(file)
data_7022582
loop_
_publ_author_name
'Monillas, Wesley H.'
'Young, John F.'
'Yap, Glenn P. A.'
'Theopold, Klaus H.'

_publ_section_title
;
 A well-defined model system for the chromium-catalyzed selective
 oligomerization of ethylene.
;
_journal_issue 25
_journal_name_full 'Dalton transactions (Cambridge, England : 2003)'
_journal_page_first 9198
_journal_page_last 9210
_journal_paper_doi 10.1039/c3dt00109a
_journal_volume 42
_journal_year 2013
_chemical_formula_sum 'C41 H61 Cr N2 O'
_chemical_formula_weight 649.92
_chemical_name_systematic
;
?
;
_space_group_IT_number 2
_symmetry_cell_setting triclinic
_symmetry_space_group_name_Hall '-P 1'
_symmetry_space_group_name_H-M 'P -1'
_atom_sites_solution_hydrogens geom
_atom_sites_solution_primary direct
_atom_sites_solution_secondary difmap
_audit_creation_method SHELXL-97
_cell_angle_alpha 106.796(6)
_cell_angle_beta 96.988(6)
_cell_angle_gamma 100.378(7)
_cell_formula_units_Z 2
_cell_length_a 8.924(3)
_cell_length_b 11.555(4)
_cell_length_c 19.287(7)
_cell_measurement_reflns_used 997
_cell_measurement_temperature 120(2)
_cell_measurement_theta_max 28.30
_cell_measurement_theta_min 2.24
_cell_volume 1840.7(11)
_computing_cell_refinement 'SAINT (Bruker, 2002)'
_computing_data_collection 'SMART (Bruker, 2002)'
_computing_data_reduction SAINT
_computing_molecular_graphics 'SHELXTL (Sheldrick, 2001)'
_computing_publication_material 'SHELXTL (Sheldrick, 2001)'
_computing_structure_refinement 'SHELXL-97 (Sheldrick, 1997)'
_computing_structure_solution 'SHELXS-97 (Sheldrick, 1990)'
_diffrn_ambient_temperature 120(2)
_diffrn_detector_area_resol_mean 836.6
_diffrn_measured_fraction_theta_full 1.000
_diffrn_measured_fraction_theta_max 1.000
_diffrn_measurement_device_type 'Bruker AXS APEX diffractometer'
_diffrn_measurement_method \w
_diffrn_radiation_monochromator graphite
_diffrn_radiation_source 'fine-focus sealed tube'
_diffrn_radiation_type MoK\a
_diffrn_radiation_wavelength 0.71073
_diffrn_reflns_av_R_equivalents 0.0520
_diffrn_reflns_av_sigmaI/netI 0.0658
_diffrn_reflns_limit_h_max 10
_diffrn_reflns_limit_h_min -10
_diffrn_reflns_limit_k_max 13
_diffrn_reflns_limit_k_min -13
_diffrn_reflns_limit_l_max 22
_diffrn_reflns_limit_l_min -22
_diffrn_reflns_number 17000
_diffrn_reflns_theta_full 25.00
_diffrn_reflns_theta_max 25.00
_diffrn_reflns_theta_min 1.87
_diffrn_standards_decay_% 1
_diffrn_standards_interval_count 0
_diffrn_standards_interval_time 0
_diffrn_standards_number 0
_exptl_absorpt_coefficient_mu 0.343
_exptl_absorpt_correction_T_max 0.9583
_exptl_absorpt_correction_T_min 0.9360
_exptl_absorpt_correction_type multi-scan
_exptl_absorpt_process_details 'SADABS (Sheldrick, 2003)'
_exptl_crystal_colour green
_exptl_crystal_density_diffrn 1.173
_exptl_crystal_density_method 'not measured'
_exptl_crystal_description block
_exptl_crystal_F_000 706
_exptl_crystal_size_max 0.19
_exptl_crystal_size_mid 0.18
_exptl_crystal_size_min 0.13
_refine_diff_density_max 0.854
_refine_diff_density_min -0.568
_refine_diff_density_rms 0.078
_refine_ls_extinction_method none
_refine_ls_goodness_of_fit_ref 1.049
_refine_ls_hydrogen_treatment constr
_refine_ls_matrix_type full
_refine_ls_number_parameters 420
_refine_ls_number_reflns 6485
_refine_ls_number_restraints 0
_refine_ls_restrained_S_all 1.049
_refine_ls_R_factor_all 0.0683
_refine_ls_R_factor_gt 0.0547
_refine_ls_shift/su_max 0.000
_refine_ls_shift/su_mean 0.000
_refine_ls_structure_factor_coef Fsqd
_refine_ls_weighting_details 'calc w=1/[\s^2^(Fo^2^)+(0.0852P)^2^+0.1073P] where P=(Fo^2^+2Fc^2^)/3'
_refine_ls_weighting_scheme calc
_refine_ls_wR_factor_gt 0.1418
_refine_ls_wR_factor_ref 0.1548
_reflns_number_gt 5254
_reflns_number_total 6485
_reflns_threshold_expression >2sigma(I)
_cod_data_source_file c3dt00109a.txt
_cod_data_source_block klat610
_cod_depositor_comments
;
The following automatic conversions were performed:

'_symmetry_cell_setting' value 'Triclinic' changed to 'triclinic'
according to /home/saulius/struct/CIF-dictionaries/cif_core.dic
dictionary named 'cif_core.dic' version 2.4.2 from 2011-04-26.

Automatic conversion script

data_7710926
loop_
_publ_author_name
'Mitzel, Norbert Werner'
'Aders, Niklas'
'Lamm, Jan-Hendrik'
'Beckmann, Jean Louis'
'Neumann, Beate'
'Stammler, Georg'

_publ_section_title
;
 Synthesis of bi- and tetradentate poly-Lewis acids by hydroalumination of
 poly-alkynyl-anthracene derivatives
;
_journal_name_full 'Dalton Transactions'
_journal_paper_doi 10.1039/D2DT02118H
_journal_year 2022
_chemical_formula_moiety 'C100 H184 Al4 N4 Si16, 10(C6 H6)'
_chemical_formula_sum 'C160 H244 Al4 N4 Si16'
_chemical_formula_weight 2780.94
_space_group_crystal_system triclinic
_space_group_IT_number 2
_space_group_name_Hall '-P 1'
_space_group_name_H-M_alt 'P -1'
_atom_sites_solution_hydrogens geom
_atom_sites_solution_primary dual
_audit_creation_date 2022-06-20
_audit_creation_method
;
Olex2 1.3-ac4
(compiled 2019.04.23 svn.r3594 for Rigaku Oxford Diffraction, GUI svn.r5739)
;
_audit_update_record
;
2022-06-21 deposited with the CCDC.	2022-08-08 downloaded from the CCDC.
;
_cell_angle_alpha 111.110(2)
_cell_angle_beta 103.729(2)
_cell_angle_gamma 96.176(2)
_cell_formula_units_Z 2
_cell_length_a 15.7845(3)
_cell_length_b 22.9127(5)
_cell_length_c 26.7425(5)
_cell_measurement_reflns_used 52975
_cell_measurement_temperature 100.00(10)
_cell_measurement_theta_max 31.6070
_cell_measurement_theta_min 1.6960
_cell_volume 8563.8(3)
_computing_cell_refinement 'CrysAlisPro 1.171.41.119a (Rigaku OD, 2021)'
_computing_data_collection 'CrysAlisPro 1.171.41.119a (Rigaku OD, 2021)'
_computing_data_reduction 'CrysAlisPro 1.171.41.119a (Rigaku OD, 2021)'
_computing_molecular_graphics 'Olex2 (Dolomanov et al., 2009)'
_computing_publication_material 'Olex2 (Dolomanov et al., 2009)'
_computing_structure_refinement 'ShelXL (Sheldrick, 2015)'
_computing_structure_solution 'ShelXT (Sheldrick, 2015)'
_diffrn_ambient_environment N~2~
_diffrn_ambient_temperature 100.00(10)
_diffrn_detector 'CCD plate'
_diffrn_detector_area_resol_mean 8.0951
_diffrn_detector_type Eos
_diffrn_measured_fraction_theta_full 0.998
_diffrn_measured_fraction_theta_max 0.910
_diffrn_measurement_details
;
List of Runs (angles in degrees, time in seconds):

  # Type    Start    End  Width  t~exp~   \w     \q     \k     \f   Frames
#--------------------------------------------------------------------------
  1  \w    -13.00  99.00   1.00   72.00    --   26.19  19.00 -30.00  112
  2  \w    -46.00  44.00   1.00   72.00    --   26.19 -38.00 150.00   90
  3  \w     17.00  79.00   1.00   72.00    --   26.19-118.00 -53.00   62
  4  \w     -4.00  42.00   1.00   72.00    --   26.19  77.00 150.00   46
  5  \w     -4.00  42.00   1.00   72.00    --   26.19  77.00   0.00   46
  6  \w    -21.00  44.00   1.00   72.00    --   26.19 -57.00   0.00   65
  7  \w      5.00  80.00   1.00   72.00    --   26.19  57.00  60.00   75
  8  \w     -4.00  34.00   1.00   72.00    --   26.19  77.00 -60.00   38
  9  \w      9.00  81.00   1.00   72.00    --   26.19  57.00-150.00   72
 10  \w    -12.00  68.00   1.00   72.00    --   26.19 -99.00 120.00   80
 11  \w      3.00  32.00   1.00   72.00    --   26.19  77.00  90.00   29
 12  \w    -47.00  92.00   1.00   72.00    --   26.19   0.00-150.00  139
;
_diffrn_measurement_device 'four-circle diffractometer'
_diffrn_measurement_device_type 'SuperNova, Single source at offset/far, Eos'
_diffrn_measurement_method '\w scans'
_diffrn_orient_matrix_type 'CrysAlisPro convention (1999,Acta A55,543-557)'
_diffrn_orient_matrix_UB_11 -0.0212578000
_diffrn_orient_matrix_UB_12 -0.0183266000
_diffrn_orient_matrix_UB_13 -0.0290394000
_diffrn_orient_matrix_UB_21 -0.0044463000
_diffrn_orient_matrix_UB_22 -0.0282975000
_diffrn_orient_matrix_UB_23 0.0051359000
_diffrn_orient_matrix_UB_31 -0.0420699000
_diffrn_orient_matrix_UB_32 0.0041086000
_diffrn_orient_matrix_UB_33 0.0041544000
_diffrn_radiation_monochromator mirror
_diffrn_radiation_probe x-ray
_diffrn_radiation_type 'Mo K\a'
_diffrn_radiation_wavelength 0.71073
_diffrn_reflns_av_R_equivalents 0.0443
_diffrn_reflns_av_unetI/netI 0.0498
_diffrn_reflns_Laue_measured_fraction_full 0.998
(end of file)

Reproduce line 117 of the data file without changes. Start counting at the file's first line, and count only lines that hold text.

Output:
_cod_depositor_comments